Palatal expanders are designed to take full advantage of a child’s natural growth process by treating or preventing malocclusions or poor alignment. Palate expanders help an orthodontist to create more space in a child’s mouth by gradually widening the upper jaw. While the device may look or sound frightening at first; however, it works slowly with little discomfort.
Read on to learn the five most common questions we hear from parents regarding palate expanders for kids.
What Is a Palate Expander?
A palate expander is a custom-made orthodontic appliance that fits over several top teeth towards the back of the mouth. The device has two halves that are connected in the middle with a screw system. The appliance works by activating the turn screw with a special key each day. The palatal bones begin to expand and gradually move apart. Once the desired expansion has been achieved, the appliance will remain in place for 3-6 months to allow for the new bone to form in the gap and stabilize the development.
Why Is a Palate Expander Necessary?
There are three situations in which expanding a child’s palate may be necessary:
If a child’s upper jaw is too narrow to fit correctly with the lower jaw, the back top teeth will bite inside of the lower teeth rather than the outside. The upper teeth should close around the outside of the lower teeth, and a patient with a narrow palate can suffer from crossbite. This can result in asymmetrical growth of the lower jaw, which can lead to facial asymmetry if not corrected in time.
Even before a child’s permanent teeth come in completely, an orthodontist can determine if there will be enough space to accommodate them. By widening the upper jaw, space can be created without the need for extracting any permanent teeth.
A tooth that has yet to erupt, but is blocked by other teeth can become impacted. This is most commonly seen in canine or eye teeth. Widening the upper jaw can allow for a tooth to have the necessary room to drop down into the proper position on its own.
A narrow or deep upper jaw can make it difficult for a child to breathe through the nose. Continuous mouth-breathing causes the unhealthy inhalation of unfiltered bacteria, dry mouth, and other linked health issues.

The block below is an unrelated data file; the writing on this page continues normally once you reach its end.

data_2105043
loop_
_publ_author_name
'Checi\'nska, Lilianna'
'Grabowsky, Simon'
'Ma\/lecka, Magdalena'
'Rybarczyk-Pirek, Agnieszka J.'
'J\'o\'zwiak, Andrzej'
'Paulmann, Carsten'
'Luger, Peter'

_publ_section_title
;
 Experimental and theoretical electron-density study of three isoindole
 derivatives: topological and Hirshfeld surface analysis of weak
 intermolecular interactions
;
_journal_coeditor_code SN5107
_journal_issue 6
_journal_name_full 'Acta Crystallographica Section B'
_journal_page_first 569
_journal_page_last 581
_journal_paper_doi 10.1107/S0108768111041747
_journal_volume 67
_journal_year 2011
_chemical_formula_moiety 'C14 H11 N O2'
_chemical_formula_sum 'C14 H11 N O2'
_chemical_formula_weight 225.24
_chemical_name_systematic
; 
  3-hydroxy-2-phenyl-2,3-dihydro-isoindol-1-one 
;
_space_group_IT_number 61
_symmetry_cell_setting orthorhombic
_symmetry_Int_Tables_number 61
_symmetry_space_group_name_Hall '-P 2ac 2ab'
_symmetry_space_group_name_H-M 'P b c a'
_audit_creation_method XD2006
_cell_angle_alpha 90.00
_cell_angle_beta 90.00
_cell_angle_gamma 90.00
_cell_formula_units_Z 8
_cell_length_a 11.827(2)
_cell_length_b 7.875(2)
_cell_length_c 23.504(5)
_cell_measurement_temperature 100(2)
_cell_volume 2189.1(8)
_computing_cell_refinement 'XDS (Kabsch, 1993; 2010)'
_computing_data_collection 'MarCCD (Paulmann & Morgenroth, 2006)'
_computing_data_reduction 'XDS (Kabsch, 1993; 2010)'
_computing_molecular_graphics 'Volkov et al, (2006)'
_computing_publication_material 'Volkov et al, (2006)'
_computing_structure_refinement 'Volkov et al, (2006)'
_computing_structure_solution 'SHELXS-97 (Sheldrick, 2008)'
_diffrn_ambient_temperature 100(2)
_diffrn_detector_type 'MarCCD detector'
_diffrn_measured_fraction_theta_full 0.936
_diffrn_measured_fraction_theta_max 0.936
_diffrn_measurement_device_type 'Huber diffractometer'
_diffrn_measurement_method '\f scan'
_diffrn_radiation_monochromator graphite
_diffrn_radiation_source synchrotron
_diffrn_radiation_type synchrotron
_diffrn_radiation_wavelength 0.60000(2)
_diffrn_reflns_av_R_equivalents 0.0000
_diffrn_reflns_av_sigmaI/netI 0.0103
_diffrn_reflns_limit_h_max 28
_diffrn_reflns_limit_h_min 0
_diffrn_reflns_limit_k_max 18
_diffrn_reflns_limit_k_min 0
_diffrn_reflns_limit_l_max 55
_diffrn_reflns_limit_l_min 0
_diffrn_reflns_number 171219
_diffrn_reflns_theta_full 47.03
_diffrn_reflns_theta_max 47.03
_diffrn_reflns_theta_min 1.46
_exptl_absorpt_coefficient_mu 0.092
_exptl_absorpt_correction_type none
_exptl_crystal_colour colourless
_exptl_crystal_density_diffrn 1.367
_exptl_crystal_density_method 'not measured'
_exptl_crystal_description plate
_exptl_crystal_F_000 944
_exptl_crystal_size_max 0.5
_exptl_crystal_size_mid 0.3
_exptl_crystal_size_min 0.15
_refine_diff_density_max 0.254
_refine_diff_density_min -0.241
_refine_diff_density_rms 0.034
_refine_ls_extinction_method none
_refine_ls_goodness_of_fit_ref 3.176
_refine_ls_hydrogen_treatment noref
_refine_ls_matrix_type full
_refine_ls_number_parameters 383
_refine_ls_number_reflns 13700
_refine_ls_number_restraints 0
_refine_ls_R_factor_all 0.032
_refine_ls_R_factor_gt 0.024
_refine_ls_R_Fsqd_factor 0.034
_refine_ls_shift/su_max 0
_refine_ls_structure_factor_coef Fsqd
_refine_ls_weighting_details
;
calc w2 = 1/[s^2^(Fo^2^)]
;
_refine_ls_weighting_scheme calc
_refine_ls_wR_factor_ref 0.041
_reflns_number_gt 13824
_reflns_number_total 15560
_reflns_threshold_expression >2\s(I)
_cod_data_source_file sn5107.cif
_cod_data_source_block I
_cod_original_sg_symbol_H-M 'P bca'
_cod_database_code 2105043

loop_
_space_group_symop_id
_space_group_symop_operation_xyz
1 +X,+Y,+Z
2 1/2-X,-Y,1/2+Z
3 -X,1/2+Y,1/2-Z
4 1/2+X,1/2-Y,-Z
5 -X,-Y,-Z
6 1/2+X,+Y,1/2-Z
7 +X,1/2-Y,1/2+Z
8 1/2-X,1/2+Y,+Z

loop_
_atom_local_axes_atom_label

How Do You Turn an Expander?
Once the palate expander has been placed in a child’s mouth, it will be up to the parent or guardian to turn the expander at regular intervals as instructed by the orthodontist. The turning of the device is what widens the upper jaw. Your child’s orthodontist will provide you with a specially-designed key that inserts into an opening in the device in addition to a set of instructions.
What Are The Common Side Effects?
Palate expanders can lead to discomfort and pain as the upper jaw stretches and widens. Other side effects include:
- Aches in the jaw
- Sinus pressure
- Difficulty speaking
- An increase in saliva production
- A gap in front teeth
- Food debris getting stuck between the device and the roof of the mouth
How To Maintain Oral Hygiene During Treatment
While wearing an expander, the patient should avoid sticky and hard foods, including popcorn, ice, chips, corn on the cobb, and most candies. While wearing an orthodontic appliance, there is always an increase in the bacterial buildup that having good oral hygiene practices is essential. Always brush around and underneath an expander. This can be challenging, so investing in a water flosser may help to dislodge food debris and wash away bacteria.
To learn more about palate expanders, and if your child could benefit, contact Thomas Orthodontics with any further questions or to schedule a consultation.